The detection process may however also reveal other conditions that imply the need for replicating a file. Typically such conditions may be inconsistencies, e.g. one or more storage nodes has an obsolete version of the file. A delete operation may also imply a replication process as this process may carry out the actual physical deletion of the file. The server's delete operation may ensure that the storage nodes set a deletion flag for the file in question. Each node may therefore monitor reading and writing operations carried out in the data storage system. Information provided by the server 7 at the conclusion of reading and writing operations, respectively, may indicate that one storage node contains an obsolete version of a file (in the case of a reading operation) or that a storage node did not successfully carry out a writing operation. In both cases there exists a need for maintaining data by replication such that the overall objects of the maintenance process are fulfilled.

In addition to the basic reading and writing operations 63, 65, at least two additional processes may provide indications that a need for replication exists, namely the deleting 67 and updating 69 processes that are now given a brief explanation.

The deleting process may be initiated by the server 7 (cf. FIG. 1). Similar to the reading process, the server may send a query by multicasting to all storage nodes, in order to find out which storage nodes has data with a specific data identifier. The storage nodes scan themselves for data with the relevant identifier, and may respond by a unicast transmission if they have the data in question. The response may include a list, from the storage node directory, of other storage nodes containing the data. The server 7 then sends a unicast request, to the storage nodes that are considered to store the file, that the file is to be deleted. Each storage node may set a flag relating to the file and indicating that it should be deleted. The file may then be added to the replication list, and an acknowledgement is sent to the server. The replication process may then physically deletes the file as will be described.

The updating process has a search function, similar to the one of the deleting process, and a writing function, similar to the one carried out in the writing process. The server may send a query by multicasting to all storage nodes, in order to find out which storage nodes has data with a specific data identifier. The storage nodes scan themselves for data with the relevant identifier, and may respond by a unicast transmission if they have the data in question. The response may include a list, from the storage node directory, of other storage nodes containing the data. The server 7 may then send a unicast request, telling the storage nodes to update the data. The request may contain the updated data. The storage nodes updating the data may send an acknowledgement to the server, which responds by sending a unicast transmission containing a list with the storage nodes that successfully updated the data, and the storage nodes which did not. Again, this list can be used by the maintenance process.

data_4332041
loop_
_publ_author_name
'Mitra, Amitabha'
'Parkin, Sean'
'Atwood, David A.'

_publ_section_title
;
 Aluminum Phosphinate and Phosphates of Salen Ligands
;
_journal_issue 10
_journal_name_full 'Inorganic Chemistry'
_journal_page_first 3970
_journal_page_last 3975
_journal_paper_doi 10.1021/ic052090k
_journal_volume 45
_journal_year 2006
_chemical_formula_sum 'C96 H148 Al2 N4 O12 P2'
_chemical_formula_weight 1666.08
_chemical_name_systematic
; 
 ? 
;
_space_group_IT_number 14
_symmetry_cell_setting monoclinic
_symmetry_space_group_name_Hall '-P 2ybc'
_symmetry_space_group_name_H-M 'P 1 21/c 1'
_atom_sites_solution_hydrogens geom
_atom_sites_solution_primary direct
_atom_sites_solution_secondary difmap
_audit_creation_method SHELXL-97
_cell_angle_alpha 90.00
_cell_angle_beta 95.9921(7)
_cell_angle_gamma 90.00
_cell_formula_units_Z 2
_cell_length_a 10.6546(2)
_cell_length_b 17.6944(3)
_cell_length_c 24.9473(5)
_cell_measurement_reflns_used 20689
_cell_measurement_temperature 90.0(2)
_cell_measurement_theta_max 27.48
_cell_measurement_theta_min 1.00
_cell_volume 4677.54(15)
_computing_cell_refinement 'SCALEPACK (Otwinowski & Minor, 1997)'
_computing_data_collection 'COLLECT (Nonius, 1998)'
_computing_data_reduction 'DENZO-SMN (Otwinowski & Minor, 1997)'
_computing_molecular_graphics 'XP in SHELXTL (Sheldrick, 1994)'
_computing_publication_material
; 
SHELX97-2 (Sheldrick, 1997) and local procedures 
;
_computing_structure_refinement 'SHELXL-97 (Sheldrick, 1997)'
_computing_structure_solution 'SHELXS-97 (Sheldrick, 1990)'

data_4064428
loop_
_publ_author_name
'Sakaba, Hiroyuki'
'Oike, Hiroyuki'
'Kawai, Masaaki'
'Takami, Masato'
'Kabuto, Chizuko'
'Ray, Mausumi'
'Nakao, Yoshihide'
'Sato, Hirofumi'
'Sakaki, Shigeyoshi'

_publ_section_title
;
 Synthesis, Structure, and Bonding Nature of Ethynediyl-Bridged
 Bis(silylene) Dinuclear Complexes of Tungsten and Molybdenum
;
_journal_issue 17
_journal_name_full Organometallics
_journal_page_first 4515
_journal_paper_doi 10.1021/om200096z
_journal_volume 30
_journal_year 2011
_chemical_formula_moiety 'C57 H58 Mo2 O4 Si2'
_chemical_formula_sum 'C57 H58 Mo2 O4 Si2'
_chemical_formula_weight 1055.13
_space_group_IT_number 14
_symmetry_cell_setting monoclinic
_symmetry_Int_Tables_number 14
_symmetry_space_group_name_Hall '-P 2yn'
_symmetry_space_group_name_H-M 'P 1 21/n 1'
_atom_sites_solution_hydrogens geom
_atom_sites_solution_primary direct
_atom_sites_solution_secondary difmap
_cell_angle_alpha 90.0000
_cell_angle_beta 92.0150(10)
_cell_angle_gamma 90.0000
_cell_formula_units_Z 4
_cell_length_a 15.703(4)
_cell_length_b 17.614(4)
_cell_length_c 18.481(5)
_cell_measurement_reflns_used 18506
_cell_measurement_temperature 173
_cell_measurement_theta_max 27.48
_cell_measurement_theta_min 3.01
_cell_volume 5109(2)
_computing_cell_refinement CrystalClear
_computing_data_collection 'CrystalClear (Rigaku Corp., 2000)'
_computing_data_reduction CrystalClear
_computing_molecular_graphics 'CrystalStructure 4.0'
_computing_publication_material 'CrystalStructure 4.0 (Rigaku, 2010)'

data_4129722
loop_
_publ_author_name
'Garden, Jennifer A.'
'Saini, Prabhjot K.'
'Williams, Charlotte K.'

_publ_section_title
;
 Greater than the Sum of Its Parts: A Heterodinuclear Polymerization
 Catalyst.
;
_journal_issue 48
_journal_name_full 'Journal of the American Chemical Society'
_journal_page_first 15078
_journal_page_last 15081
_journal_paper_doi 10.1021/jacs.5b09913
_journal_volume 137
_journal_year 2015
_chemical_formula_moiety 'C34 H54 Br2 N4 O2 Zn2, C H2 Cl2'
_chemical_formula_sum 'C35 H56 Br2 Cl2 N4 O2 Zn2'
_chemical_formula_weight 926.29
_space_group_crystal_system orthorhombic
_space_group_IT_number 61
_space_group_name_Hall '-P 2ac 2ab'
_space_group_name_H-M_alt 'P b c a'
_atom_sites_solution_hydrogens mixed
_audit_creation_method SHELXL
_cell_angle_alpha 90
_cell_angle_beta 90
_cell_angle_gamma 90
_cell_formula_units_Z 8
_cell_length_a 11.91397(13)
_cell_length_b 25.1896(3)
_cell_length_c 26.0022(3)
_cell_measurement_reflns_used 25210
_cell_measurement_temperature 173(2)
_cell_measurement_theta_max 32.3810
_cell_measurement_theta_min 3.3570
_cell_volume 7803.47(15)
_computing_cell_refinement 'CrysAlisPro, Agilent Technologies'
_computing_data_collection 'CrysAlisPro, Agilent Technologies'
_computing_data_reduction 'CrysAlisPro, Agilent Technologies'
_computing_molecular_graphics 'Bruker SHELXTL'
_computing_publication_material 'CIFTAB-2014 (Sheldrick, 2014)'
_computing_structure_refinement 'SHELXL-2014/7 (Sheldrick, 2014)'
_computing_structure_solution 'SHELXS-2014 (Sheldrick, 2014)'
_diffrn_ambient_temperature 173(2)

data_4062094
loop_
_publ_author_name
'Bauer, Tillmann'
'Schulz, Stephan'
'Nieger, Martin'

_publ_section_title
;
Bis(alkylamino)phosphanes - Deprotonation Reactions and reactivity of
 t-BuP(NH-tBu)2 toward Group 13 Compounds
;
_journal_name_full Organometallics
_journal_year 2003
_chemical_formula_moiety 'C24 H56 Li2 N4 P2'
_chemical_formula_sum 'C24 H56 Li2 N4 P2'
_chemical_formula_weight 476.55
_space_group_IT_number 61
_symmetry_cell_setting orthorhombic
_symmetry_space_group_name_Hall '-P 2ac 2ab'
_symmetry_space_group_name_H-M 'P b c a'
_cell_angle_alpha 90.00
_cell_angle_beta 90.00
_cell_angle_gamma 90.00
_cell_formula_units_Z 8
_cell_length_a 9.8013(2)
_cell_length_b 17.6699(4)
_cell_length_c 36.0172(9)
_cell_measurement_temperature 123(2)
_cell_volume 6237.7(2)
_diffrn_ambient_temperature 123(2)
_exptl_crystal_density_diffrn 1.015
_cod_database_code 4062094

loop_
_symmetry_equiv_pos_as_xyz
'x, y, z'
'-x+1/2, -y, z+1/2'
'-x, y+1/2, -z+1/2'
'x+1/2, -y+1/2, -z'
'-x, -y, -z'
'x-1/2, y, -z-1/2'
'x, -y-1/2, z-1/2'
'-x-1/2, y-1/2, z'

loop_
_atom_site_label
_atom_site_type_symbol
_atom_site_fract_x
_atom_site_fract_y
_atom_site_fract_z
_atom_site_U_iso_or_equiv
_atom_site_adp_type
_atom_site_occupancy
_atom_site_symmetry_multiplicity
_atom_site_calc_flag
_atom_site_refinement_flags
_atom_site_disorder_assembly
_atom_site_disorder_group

Again with reference to FIG. 8 the read 63, write 65, delete 67, and update 69 operations may all indicate that a need for replication exists. The same applies for the heartbeat monitoring 59. The overall detection process 51 thus generates data regarding which files need be replicated. For instance, a reading or updating operation may reveal that a specific storage node contains an obsolete version of a file. A deletion process may set a deletion flag for a specific file. The heartbeat monitoring may reveal that a number of files, stored on a malfunctioning storage node may need be replicated to a new storage node.

Each storage node may monitors the need for replication for all the files it stores, for example by maintaining a replication list 55. The replication list 55 thus may contain a number of files to be replicated. The files may be ordered in correspondence with the priority for each replication. Typically, there may be three different priority levels. The highest level may be reserved for files which the storage node holds the last online copy of Such a file may be higher priority and may be quickly replicated to other storage nodes such that a reasonable level of redundancy may be achieved. A medium level of priority may relate to files where the versions are inconsistent among the storage nodes. A lower level of priority may relate to files which are stored on a storage node that is malfunctioning. An even lower level may be introduced that deals with files for which too many copies are stored, the replication list thus having four levels.

The storage node deals with the files on the replication list 55 in accordance with their level of priority. The replication process is now described for a storage node which is here called the operating storage node, although all storage nodes may operate in this way.